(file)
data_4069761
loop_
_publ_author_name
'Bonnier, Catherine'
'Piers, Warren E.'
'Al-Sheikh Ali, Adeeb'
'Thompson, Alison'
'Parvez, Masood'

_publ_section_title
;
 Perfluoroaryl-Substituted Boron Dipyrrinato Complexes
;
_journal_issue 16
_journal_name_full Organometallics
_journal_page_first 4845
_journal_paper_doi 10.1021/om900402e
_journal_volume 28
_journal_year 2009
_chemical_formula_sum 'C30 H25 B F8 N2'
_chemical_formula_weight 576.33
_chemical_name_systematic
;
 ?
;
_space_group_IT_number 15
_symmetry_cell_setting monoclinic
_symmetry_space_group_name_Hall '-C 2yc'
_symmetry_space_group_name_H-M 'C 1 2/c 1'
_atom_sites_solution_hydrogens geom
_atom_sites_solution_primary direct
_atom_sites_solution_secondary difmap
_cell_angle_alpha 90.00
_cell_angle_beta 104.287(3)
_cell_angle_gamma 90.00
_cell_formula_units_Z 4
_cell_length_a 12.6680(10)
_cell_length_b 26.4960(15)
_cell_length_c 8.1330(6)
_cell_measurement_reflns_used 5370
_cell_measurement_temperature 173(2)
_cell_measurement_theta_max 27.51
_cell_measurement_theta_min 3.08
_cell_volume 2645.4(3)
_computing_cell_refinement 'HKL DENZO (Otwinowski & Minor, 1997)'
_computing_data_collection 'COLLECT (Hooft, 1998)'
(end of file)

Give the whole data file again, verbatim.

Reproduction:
data_4069761
loop_
_publ_author_name
'Bonnier, Catherine'
'Piers, Warren E.'
'Al-Sheikh Ali, Adeeb'
'Thompson, Alison'
'Parvez, Masood'

_publ_section_title
;
 Perfluoroaryl-Substituted Boron Dipyrrinato Complexes
;
_journal_issue 16
_journal_name_full Organometallics
_journal_page_first 4845
_journal_paper_doi 10.1021/om900402e
_journal_volume 28
_journal_year 2009
_chemical_formula_sum 'C30 H25 B F8 N2'
_chemical_formula_weight 576.33
_chemical_name_systematic
;
 ?
;
_space_group_IT_number 15
_symmetry_cell_setting monoclinic
_symmetry_space_group_name_Hall '-C 2yc'
_symmetry_space_group_name_H-M 'C 1 2/c 1'
_atom_sites_solution_hydrogens geom
_atom_sites_solution_primary direct
_atom_sites_solution_secondary difmap
_cell_angle_alpha 90.00
_cell_angle_beta 104.287(3)
_cell_angle_gamma 90.00
_cell_formula_units_Z 4
_cell_length_a 12.6680(10)
_cell_length_b 26.4960(15)
_cell_length_c 8.1330(6)
_cell_measurement_reflns_used 5370
_cell_measurement_temperature 173(2)
_cell_measurement_theta_max 27.51
_cell_measurement_theta_min 3.08
_cell_volume 2645.4(3)
_computing_cell_refinement 'HKL DENZO (Otwinowski & Minor, 1997)'
_computing_data_collection 'COLLECT (Hooft, 1998)'